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Chapter 3-1. Chapter 3-2 Chapter 3: Documenting Accounting Information Systems Introduction Why Documentation Is Important Document and Systems Flowcharts.

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Presentation on theme: "Chapter 3-1. Chapter 3-2 Chapter 3: Documenting Accounting Information Systems Introduction Why Documentation Is Important Document and Systems Flowcharts."— Presentation transcript:

1 Chapter 3-1

2 Chapter 3-2 Chapter 3: Documenting Accounting Information Systems Introduction Why Documentation Is Important Document and Systems Flowcharts Process Maps and Data Flow diagrams Other documentation tools End-user Computing And Documentation

3 Chapter 3-3 Why Documentation Is Important 1. Depicting how the system works. 2. Training users. 3. Designing new systems. 4. Controlling system development and maintenance costs. 5. Standardizing communications with others.

4 Chapter Auditing AISs. 7. Documenting business processes. 8. Complying with the Sarbanes-Oxley Act of Establishing accountability. Why Documentation Is Important

5 Chapter 3-5 Example Flowchart

6 Chapter 3-6 Document and System Flowcharts Document Flowcharts  Traces the physical flow of documents through an organization  Used to analyze systems for weaknesses in controls and reports  Begins by identifying departments and groups that handle the documents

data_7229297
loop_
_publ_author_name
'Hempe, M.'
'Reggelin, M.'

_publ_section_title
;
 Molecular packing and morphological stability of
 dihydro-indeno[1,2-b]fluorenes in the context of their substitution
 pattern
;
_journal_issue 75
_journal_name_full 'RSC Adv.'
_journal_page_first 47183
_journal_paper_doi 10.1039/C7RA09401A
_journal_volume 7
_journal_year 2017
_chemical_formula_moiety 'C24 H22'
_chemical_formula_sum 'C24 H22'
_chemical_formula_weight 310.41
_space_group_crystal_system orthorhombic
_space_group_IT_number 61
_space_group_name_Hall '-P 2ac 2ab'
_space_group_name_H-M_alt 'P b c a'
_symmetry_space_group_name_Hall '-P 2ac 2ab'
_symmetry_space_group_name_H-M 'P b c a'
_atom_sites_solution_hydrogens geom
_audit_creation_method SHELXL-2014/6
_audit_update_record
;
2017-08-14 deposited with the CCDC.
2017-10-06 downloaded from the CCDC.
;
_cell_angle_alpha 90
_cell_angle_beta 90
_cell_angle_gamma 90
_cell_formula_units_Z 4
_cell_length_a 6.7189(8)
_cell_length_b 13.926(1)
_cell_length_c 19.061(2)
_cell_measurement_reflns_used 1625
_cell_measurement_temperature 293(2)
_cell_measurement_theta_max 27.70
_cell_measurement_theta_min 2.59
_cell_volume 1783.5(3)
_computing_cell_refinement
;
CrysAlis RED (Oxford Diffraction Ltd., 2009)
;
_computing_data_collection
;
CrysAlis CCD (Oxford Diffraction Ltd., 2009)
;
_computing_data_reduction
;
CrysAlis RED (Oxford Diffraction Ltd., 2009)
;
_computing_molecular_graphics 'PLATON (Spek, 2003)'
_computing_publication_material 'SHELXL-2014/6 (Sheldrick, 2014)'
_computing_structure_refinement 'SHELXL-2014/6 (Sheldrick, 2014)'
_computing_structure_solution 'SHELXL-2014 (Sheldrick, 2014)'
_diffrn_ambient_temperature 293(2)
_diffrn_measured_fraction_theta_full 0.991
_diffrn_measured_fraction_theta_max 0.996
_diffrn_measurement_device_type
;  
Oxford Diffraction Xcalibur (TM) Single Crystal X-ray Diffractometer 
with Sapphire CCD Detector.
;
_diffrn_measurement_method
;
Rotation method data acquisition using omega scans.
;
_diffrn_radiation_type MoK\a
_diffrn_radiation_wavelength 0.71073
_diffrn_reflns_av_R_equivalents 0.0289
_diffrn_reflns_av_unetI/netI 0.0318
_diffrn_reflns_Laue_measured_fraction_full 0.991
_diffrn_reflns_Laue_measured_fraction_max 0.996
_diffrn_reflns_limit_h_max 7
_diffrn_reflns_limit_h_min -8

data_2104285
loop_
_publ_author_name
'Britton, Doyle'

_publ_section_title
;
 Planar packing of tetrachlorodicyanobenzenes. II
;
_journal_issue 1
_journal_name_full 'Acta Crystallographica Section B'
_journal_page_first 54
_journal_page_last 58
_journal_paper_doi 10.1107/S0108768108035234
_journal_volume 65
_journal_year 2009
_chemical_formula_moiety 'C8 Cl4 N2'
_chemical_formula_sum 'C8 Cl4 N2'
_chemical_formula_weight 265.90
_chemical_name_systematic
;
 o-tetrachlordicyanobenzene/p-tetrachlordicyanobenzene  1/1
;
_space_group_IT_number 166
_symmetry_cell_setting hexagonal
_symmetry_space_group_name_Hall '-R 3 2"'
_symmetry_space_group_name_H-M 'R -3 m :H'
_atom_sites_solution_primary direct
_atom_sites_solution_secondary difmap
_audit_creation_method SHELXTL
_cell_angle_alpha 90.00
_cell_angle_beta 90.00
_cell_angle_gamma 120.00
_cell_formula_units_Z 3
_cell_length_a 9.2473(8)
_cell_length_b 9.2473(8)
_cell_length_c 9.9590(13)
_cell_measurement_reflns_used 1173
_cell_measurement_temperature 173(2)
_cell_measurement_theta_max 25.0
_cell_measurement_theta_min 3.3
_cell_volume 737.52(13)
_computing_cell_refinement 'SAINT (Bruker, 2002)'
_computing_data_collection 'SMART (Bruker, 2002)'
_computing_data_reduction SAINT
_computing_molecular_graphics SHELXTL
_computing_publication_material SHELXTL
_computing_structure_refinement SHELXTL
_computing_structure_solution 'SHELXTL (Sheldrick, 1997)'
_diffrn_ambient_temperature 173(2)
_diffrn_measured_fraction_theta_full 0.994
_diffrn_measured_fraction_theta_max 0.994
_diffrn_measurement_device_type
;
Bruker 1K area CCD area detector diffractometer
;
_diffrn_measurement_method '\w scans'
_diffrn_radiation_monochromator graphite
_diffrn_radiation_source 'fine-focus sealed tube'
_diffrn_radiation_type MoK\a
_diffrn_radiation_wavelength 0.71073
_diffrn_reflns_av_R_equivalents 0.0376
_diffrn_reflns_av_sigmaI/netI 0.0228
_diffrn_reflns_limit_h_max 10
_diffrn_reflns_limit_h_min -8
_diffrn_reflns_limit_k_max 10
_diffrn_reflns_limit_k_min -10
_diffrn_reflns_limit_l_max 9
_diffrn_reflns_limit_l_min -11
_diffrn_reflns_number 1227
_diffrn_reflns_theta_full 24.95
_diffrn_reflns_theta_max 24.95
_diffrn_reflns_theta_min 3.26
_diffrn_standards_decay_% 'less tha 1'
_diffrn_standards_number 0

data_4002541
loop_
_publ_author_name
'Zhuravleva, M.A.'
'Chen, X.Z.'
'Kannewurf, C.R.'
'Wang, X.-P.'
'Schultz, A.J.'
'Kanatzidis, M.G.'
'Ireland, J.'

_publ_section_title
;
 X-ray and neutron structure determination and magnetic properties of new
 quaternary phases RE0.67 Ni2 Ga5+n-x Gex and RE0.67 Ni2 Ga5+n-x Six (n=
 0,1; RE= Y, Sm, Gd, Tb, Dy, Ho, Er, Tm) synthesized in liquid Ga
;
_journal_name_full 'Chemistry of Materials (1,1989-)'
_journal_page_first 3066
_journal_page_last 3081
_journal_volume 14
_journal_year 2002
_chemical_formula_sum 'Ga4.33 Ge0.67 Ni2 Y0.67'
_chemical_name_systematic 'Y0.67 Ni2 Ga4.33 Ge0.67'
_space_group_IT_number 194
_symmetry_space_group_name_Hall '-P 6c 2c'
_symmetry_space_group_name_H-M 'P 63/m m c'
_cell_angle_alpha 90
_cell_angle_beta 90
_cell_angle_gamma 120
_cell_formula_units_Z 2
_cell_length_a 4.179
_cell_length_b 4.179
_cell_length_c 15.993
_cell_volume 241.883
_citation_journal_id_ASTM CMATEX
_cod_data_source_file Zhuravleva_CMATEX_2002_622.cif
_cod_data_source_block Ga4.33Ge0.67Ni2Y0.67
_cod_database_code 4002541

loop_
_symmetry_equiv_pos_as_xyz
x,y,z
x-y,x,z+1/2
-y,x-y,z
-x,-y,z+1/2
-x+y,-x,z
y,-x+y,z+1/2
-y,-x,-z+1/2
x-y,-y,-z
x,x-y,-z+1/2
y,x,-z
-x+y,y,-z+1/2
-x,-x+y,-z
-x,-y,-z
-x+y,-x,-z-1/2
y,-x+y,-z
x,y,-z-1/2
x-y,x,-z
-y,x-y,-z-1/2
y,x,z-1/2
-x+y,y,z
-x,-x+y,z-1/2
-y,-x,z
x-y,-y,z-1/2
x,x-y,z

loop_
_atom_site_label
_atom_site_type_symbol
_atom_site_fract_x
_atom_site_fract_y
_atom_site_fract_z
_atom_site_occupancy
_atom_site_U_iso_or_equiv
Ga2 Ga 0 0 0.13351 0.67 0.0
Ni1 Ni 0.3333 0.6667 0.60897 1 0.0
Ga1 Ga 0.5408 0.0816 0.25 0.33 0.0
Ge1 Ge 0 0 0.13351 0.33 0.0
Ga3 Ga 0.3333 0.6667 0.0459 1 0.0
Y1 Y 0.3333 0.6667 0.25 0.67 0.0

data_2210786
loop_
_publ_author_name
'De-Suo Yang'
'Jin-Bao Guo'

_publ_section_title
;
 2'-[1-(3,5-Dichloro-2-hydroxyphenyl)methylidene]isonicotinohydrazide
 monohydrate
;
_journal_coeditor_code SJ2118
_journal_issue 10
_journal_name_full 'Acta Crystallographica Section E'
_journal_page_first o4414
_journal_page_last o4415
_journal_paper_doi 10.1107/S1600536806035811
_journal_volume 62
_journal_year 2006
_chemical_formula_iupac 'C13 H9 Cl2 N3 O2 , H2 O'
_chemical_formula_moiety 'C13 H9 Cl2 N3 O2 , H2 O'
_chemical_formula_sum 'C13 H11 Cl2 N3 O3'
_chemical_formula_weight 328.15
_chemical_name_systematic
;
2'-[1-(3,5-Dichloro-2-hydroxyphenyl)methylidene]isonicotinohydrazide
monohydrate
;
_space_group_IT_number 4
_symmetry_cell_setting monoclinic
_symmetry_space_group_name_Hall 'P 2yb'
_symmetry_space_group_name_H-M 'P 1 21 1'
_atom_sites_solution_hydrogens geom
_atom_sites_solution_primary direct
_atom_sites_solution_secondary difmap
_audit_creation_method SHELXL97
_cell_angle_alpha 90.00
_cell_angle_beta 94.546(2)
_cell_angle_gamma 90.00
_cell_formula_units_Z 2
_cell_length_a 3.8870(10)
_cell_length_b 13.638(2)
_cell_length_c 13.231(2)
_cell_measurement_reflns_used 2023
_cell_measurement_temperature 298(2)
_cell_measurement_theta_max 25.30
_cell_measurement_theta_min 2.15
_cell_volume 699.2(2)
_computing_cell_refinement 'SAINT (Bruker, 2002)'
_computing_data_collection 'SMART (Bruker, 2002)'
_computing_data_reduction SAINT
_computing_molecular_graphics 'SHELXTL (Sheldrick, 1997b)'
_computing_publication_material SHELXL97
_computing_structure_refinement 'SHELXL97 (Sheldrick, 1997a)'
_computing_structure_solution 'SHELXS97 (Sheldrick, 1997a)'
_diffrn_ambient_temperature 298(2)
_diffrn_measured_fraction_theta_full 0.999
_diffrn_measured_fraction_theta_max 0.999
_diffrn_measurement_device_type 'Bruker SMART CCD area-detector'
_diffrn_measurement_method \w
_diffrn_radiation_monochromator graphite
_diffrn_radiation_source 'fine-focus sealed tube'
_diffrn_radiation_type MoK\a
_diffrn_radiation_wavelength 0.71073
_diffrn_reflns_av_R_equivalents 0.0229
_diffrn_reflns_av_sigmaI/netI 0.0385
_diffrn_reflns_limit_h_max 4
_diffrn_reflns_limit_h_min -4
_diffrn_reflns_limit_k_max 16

7 Chapter 3-7 Common Document Flowcharting Symbols

8 Chapter 3-8 Common Document Flowcharting Symbols

9 Chapter 3-9 A Sample Document Flowchart

10 Chapter 3-10 A Sample Document Flowchart

11 Chapter 3-11 Guidelines for Drawing Document Flowcharts Identify all departments involved Classify documents and activities by department Identify documents by numbers or color Account for the distribution of each copy of a document.

12 Chapter 3-12 Use on-page and off-page connectors Coordinate connectors by letter or number Annotate unclear activities Identify filing sequence when necessary Avoid acronyms that could cause confusion Consider automated flowchart tools Document Flowcharting Guidelines

13 Chapter 3-13 The diagram here is most likely a: A.Document flowchart B.System flowchart C.Data flow diagram D.Program flowchart Study Break #1

14 Chapter 3-14 The diagram here is most likely a: A.Document flowchart B.System flowchart C.Data flow diagram D.Program flowchart Study Break #1 - Answer

15 Chapter 3-15 In the diagram, the arrow represents: A.A wireless transmission B.A telephone call C.An information flow D.A management order to a subordinate Study Break #2

16 Chapter 3-16 Document and System Flowcharts System Flowcharts  Utilize standardized symbols  Processes typically involve preparing control reports  Depict electronic job stream of data  Illustrate an audit trail through AIS